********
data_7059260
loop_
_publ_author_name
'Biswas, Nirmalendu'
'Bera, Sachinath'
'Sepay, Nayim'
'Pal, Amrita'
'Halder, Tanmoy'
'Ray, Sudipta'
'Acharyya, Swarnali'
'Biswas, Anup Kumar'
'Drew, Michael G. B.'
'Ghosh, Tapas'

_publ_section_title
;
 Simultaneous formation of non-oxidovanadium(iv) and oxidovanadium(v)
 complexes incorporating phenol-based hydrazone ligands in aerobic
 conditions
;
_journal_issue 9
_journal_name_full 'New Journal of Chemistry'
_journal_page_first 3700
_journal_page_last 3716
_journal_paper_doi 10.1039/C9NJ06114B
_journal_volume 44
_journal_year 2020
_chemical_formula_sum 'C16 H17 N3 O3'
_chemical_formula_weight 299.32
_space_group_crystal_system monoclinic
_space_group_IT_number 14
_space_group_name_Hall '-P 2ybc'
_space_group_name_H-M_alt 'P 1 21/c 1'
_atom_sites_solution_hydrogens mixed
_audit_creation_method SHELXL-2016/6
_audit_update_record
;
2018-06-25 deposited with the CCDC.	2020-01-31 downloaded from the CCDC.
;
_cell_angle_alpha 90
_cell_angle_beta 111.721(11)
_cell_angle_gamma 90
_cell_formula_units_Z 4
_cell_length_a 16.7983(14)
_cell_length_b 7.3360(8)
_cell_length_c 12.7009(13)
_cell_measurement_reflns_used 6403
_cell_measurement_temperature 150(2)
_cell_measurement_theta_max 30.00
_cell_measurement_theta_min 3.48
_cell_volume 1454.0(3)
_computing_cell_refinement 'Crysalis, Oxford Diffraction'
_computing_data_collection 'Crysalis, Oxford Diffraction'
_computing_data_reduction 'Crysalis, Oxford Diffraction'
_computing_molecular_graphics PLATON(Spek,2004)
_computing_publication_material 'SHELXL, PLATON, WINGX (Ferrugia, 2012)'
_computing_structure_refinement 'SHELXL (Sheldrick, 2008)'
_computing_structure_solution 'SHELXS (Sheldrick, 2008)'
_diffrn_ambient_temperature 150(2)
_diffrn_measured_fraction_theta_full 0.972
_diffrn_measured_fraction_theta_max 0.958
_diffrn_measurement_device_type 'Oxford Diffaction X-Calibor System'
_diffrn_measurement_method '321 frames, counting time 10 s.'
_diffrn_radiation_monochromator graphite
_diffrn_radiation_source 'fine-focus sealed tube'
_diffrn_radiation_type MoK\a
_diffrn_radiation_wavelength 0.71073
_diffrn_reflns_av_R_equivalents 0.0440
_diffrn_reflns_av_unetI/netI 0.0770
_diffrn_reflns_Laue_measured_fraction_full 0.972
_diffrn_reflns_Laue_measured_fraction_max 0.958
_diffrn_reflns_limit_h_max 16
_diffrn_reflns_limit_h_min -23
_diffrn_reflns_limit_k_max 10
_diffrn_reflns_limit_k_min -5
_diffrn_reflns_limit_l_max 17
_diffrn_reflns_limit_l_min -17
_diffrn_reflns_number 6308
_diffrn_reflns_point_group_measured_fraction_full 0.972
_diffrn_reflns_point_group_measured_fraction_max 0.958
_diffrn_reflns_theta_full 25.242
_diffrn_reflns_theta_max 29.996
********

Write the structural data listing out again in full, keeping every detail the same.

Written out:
data_7059260
loop_
_publ_author_name
'Biswas, Nirmalendu'
'Bera, Sachinath'
'Sepay, Nayim'
'Pal, Amrita'
'Halder, Tanmoy'
'Ray, Sudipta'
'Acharyya, Swarnali'
'Biswas, Anup Kumar'
'Drew, Michael G. B.'
'Ghosh, Tapas'

_publ_section_title
;
 Simultaneous formation of non-oxidovanadium(iv) and oxidovanadium(v)
 complexes incorporating phenol-based hydrazone ligands in aerobic
 conditions
;
_journal_issue 9
_journal_name_full 'New Journal of Chemistry'
_journal_page_first 3700
_journal_page_last 3716
_journal_paper_doi 10.1039/C9NJ06114B
_journal_volume 44
_journal_year 2020
_chemical_formula_sum 'C16 H17 N3 O3'
_chemical_formula_weight 299.32
_space_group_crystal_system monoclinic
_space_group_IT_number 14
_space_group_name_Hall '-P 2ybc'
_space_group_name_H-M_alt 'P 1 21/c 1'
_atom_sites_solution_hydrogens mixed
_audit_creation_method SHELXL-2016/6
_audit_update_record
;
2018-06-25 deposited with the CCDC.	2020-01-31 downloaded from the CCDC.
;
_cell_angle_alpha 90
_cell_angle_beta 111.721(11)
_cell_angle_gamma 90
_cell_formula_units_Z 4
_cell_length_a 16.7983(14)
_cell_length_b 7.3360(8)
_cell_length_c 12.7009(13)
_cell_measurement_reflns_used 6403
_cell_measurement_temperature 150(2)
_cell_measurement_theta_max 30.00
_cell_measurement_theta_min 3.48
_cell_volume 1454.0(3)
_computing_cell_refinement 'Crysalis, Oxford Diffraction'
_computing_data_collection 'Crysalis, Oxford Diffraction'
_computing_data_reduction 'Crysalis, Oxford Diffraction'
_computing_molecular_graphics PLATON(Spek,2004)
_computing_publication_material 'SHELXL, PLATON, WINGX (Ferrugia, 2012)'
_computing_structure_refinement 'SHELXL (Sheldrick, 2008)'
_computing_structure_solution 'SHELXS (Sheldrick, 2008)'
_diffrn_ambient_temperature 150(2)
_diffrn_measured_fraction_theta_full 0.972
_diffrn_measured_fraction_theta_max 0.958
_diffrn_measurement_device_type 'Oxford Diffaction X-Calibor System'
_diffrn_measurement_method '321 frames, counting time 10 s.'
_diffrn_radiation_monochromator graphite
_diffrn_radiation_source 'fine-focus sealed tube'
_diffrn_radiation_type MoK\a
_diffrn_radiation_wavelength 0.71073
_diffrn_reflns_av_R_equivalents 0.0440
_diffrn_reflns_av_unetI/netI 0.0770
_diffrn_reflns_Laue_measured_fraction_full 0.972
_diffrn_reflns_Laue_measured_fraction_max 0.958
_diffrn_reflns_limit_h_max 16
_diffrn_reflns_limit_h_min -23
_diffrn_reflns_limit_k_max 10
_diffrn_reflns_limit_k_min -5
_diffrn_reflns_limit_l_max 17
_diffrn_reflns_limit_l_min -17
_diffrn_reflns_number 6308
_diffrn_reflns_point_group_measured_fraction_full 0.972
_diffrn_reflns_point_group_measured_fraction_max 0.958
_diffrn_reflns_theta_full 25.242
_diffrn_reflns_theta_max 29.996